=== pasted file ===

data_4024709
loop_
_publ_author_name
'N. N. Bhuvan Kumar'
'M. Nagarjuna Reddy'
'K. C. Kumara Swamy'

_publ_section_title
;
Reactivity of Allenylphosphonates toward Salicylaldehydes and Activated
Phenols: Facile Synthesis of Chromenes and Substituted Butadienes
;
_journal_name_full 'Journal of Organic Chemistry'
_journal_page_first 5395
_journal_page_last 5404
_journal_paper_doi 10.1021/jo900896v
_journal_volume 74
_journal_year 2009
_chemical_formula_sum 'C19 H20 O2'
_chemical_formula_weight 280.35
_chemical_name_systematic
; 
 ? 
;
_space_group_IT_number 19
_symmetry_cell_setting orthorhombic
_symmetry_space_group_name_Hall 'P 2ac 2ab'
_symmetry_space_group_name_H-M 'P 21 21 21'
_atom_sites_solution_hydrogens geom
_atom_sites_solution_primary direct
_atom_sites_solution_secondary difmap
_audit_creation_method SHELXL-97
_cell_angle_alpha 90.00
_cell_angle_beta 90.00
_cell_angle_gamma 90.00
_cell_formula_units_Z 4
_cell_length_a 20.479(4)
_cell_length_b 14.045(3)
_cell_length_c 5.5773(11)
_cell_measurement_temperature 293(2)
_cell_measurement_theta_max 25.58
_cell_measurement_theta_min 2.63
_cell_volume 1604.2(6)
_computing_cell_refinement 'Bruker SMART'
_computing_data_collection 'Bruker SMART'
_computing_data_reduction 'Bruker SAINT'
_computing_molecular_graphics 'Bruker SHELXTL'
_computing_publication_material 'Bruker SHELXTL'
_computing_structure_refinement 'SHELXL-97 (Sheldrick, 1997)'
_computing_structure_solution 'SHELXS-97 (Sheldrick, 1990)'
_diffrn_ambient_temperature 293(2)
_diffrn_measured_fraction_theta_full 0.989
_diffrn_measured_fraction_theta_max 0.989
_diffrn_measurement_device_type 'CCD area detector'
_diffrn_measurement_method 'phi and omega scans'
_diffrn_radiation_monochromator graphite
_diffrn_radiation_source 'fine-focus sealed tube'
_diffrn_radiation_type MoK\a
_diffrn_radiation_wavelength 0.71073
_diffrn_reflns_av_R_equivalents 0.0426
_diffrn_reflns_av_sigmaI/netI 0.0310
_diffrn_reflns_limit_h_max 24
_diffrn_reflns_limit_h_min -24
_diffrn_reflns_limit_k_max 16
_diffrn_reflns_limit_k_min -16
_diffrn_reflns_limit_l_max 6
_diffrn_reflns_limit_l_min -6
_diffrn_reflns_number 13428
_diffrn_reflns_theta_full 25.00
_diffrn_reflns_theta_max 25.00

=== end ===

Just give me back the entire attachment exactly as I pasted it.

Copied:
data_4024709
loop_
_publ_author_name
'N. N. Bhuvan Kumar'
'M. Nagarjuna Reddy'
'K. C. Kumara Swamy'

_publ_section_title
;
Reactivity of Allenylphosphonates toward Salicylaldehydes and Activated
Phenols: Facile Synthesis of Chromenes and Substituted Butadienes
;
_journal_name_full 'Journal of Organic Chemistry'
_journal_page_first 5395
_journal_page_last 5404
_journal_paper_doi 10.1021/jo900896v
_journal_volume 74
_journal_year 2009
_chemical_formula_sum 'C19 H20 O2'
_chemical_formula_weight 280.35
_chemical_name_systematic
; 
 ? 
;
_space_group_IT_number 19
_symmetry_cell_setting orthorhombic
_symmetry_space_group_name_Hall 'P 2ac 2ab'
_symmetry_space_group_name_H-M 'P 21 21 21'
_atom_sites_solution_hydrogens geom
_atom_sites_solution_primary direct
_atom_sites_solution_secondary difmap
_audit_creation_method SHELXL-97
_cell_angle_alpha 90.00
_cell_angle_beta 90.00
_cell_angle_gamma 90.00
_cell_formula_units_Z 4
_cell_length_a 20.479(4)
_cell_length_b 14.045(3)
_cell_length_c 5.5773(11)
_cell_measurement_temperature 293(2)
_cell_measurement_theta_max 25.58
_cell_measurement_theta_min 2.63
_cell_volume 1604.2(6)
_computing_cell_refinement 'Bruker SMART'
_computing_data_collection 'Bruker SMART'
_computing_data_reduction 'Bruker SAINT'
_computing_molecular_graphics 'Bruker SHELXTL'
_computing_publication_material 'Bruker SHELXTL'
_computing_structure_refinement 'SHELXL-97 (Sheldrick, 1997)'
_computing_structure_solution 'SHELXS-97 (Sheldrick, 1990)'
_diffrn_ambient_temperature 293(2)
_diffrn_measured_fraction_theta_full 0.989
_diffrn_measured_fraction_theta_max 0.989
_diffrn_measurement_device_type 'CCD area detector'
_diffrn_measurement_method 'phi and omega scans'
_diffrn_radiation_monochromator graphite
_diffrn_radiation_source 'fine-focus sealed tube'
_diffrn_radiation_type MoK\a
_diffrn_radiation_wavelength 0.71073
_diffrn_reflns_av_R_equivalents 0.0426
_diffrn_reflns_av_sigmaI/netI 0.0310
_diffrn_reflns_limit_h_max 24
_diffrn_reflns_limit_h_min -24
_diffrn_reflns_limit_k_max 16
_diffrn_reflns_limit_k_min -16
_diffrn_reflns_limit_l_max 6
_diffrn_reflns_limit_l_min -6
_diffrn_reflns_number 13428
_diffrn_reflns_theta_full 25.00
_diffrn_reflns_theta_max 25.00